Dehradun: Smart city plan may hit water recharge, say experts
The state government’s decision to acquire the tea estate land for the smart city project has been strongly opposed by the Left parties as well as social activists who say it will not only affect environmental balance but also dry up water resources in the city.dehradun Updated: Nov 30, 2015 12:59 IST
The state government’s decision to acquire the tea estate land for the smart city project has been strongly opposed by the Left parties as well as social activists who say it will not only affect environmental balance but also dry up water resources in the city.
The government plans to acquire around 2000 acres of tea estate land for building Smart City on the outskirts of Dehradun.
The union government unveiled a list of 98 cities, including 24 state capitals for its ambitious Smart Cities project in June this year with an aim to achieve “inclusive growth”.
The left parties, including the Communist Party of India (CPI) and Communist Party of India CPI (M) are, however against the move to acquire tea estate land for smart city and demanding the tea garden workers be given the land for building homes.
Samar Bhandari, the national council member of the CPI said the tea garden workers should be given the land as most of them are landless.
Social activists here say the city very much needs the green patch which has an important role in recharging of ground water. They said the government had already curbed prospects of groundwater recharge by making canal waters flow through cement pipes.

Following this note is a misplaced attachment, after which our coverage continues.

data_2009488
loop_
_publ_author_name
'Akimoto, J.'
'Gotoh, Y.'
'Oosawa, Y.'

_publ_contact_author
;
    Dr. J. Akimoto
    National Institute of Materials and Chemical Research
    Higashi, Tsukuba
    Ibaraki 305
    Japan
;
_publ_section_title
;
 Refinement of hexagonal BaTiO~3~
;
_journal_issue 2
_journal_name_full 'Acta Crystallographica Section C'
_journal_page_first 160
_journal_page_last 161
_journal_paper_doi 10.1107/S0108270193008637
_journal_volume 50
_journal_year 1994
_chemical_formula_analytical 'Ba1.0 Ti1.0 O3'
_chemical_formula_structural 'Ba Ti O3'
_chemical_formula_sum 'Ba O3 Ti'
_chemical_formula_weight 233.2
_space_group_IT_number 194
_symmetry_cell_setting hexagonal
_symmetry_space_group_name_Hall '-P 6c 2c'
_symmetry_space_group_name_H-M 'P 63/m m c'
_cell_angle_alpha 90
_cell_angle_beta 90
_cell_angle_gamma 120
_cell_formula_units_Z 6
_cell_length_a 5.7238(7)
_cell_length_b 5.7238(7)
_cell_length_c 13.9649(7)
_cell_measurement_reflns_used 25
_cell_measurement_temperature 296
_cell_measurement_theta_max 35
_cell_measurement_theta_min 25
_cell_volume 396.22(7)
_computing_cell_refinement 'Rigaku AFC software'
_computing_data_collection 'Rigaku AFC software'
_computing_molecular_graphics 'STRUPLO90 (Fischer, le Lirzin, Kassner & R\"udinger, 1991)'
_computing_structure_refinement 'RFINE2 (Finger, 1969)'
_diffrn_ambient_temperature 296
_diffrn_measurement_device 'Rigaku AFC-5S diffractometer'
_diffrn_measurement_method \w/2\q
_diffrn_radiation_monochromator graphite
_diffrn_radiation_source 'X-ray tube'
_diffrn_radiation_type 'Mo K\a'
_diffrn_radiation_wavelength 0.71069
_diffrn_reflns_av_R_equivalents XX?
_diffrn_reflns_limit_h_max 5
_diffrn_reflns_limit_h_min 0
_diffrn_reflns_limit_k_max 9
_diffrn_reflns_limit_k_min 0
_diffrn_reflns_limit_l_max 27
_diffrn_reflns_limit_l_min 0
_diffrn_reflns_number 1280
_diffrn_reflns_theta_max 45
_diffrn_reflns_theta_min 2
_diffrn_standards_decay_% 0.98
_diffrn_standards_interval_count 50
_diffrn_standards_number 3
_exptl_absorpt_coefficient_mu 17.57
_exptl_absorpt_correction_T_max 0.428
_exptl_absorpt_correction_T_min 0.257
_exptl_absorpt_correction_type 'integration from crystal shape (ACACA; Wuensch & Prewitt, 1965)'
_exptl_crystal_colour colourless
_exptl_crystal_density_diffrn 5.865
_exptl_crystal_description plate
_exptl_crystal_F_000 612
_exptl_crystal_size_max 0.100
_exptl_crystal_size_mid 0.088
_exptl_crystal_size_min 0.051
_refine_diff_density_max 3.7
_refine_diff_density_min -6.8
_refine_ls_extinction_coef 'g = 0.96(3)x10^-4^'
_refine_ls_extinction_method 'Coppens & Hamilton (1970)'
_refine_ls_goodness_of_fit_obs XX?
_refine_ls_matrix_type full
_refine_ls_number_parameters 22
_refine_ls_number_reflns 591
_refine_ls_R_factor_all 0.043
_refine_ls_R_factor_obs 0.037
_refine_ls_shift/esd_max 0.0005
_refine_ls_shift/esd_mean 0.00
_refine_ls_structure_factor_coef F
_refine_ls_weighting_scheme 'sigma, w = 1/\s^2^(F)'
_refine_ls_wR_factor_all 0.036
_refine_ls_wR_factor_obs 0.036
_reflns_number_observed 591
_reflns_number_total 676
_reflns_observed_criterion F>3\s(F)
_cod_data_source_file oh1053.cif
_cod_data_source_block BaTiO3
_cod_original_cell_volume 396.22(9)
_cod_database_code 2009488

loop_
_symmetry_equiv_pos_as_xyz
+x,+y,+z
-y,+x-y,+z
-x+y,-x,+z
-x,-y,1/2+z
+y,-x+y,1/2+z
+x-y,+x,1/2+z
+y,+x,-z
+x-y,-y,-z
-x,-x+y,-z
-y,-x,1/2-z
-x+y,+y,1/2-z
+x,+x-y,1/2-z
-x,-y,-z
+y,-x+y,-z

Anil Joshi, the founder of Himalayan Environment Studies and Conservation Organisation (HESCO) said the Smart City project would only bring up another concrete jungle and affect the environmental balance.
“The future of ground water resources in the city is a big concern and the Smart City project would further complicate the situation,” he said.
The scientists have already forecast a grim scenario of areas like Sahastradhara which has a very small reserve of groundwater.
Emphasising on the need of green cover, GS Rawat, a retired geologist from the Geological Survey of India said the water table depends upon the open or the green area.
“When the rain is falling slowly, the water seeps into the earth. But if the surface is covered by any superficial material, like cement or any other manmade structures, the water simply runs away,” said Rawat.
Even during heavy rains, most of the water does not seep into the earth. Tea garden is a green area, not covered by manmade structures and therefore a vital place for water recharge. During rains, the water seeps down and enhances the water table. It is important the water table is recharged constantly otherwise it would dry up, he said.
According to a study of the Central Ground Water Board, Dehradun is broadly divided into three hydro geological conditions - Himalayan mountain belt, Shivalik zone and Doon gravels. The ground water is available in Dehradun at the depth of 20 metres to 150 metres
The canal system of Dehradun includes Bijapur, Rajpur, Khalanga and Jakhan canals, some of which have now been channeled through pipes.
The Central Ground Water Board has also laid thrust on artificial ground water recharge schemes.